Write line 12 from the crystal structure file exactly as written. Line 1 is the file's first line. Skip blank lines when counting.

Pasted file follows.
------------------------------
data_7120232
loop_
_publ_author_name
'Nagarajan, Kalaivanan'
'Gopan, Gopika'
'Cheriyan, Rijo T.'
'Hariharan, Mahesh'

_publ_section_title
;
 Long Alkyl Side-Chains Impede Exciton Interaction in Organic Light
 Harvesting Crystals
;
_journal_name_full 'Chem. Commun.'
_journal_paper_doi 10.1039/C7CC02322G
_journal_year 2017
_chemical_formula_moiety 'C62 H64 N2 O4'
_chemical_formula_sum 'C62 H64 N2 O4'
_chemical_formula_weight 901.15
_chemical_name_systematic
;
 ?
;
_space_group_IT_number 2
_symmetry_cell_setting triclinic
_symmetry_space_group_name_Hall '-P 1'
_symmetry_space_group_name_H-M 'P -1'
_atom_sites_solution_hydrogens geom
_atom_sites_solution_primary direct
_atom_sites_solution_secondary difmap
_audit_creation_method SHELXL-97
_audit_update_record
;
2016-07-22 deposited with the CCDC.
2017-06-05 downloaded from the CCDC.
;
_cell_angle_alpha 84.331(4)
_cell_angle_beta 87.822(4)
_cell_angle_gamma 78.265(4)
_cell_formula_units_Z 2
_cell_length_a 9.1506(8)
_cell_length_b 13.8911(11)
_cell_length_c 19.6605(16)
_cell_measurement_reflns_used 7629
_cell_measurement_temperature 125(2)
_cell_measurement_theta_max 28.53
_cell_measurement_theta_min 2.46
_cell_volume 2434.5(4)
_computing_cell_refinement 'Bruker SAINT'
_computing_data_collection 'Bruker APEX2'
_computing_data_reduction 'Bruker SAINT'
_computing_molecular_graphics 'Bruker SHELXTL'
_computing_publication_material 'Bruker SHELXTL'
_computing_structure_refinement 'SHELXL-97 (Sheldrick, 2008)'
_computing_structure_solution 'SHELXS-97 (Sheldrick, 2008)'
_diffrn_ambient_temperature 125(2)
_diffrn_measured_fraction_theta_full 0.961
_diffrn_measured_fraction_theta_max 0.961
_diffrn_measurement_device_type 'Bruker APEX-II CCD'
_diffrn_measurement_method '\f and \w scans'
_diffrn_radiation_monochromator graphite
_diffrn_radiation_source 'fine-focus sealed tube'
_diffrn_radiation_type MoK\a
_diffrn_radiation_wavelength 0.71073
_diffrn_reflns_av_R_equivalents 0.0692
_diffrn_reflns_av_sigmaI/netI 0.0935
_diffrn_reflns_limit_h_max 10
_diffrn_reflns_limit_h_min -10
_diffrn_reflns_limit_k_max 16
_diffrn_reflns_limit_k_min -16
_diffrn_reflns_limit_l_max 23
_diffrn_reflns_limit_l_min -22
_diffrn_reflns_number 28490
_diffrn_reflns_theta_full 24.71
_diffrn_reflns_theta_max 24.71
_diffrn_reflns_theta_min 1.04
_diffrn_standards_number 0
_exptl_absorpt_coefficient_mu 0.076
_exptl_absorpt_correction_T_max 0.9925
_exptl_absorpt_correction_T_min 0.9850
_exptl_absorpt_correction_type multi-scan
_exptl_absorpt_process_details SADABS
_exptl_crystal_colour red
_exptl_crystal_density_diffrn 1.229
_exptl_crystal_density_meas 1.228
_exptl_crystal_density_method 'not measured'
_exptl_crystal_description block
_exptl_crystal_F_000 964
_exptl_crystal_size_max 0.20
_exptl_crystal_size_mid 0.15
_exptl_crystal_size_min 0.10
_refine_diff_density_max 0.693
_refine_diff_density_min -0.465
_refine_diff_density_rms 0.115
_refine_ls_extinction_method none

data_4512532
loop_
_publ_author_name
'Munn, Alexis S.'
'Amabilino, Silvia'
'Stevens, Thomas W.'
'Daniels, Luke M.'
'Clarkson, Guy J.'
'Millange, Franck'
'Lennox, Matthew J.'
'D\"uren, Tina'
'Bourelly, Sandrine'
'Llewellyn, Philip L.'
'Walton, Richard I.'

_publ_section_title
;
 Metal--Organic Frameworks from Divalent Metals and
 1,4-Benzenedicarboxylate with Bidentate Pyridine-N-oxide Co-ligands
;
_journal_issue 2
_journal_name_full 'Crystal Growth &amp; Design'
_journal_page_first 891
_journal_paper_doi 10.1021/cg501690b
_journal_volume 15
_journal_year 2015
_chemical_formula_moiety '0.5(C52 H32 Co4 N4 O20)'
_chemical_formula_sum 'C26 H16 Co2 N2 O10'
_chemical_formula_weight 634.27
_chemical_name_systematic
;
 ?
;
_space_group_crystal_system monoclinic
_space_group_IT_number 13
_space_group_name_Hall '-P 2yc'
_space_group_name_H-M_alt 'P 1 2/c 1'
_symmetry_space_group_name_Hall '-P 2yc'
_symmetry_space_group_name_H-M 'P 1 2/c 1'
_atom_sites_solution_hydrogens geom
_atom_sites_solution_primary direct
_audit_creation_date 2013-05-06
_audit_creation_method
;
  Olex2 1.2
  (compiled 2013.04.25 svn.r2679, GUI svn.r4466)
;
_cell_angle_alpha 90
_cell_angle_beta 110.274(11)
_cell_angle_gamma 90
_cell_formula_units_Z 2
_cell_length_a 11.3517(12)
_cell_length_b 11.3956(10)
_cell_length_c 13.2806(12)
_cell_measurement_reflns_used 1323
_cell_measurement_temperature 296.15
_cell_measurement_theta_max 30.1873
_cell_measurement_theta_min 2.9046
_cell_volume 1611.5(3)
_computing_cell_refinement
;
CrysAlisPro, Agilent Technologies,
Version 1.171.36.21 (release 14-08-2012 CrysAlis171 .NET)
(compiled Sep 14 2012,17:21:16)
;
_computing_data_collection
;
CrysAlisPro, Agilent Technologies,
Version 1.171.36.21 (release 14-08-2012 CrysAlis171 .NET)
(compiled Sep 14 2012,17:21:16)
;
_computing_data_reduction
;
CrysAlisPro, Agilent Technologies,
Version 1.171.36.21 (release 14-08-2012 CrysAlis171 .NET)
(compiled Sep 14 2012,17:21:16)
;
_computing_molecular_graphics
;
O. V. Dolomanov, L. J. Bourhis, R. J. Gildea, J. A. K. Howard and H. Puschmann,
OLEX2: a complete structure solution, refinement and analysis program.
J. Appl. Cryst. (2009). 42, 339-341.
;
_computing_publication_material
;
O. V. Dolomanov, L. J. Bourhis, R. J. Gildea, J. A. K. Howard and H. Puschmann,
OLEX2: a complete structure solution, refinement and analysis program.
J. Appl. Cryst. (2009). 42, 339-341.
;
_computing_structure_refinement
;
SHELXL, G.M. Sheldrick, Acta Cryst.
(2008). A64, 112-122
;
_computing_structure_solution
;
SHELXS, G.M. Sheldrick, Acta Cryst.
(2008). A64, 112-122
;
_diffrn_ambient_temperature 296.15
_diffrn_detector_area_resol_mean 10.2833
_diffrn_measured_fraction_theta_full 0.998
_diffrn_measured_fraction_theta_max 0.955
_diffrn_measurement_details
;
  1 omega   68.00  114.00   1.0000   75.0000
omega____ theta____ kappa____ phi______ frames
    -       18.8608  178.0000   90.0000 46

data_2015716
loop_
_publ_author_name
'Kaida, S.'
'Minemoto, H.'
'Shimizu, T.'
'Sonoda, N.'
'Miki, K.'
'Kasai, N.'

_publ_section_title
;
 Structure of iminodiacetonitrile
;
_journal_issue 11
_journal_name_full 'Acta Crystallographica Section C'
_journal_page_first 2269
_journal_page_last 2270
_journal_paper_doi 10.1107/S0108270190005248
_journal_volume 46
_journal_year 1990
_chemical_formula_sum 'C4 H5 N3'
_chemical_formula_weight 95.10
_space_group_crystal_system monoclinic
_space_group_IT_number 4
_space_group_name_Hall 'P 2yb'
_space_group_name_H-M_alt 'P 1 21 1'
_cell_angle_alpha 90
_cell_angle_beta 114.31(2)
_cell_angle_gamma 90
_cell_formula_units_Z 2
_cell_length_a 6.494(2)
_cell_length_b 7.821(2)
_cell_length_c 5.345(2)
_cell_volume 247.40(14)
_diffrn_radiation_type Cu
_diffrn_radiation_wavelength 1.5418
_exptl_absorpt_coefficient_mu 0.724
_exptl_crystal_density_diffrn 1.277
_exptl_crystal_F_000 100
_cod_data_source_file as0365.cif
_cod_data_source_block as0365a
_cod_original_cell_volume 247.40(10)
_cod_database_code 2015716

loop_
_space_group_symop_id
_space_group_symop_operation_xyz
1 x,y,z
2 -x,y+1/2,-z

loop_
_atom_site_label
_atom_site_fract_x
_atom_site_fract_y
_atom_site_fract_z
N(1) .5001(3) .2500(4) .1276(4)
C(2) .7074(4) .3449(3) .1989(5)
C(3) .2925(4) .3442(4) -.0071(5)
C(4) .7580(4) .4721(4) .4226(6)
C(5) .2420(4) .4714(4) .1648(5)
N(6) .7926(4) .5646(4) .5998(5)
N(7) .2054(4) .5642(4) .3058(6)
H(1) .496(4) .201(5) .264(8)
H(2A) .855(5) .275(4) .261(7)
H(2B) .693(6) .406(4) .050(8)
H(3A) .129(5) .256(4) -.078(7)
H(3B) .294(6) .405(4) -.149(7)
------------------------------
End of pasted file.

;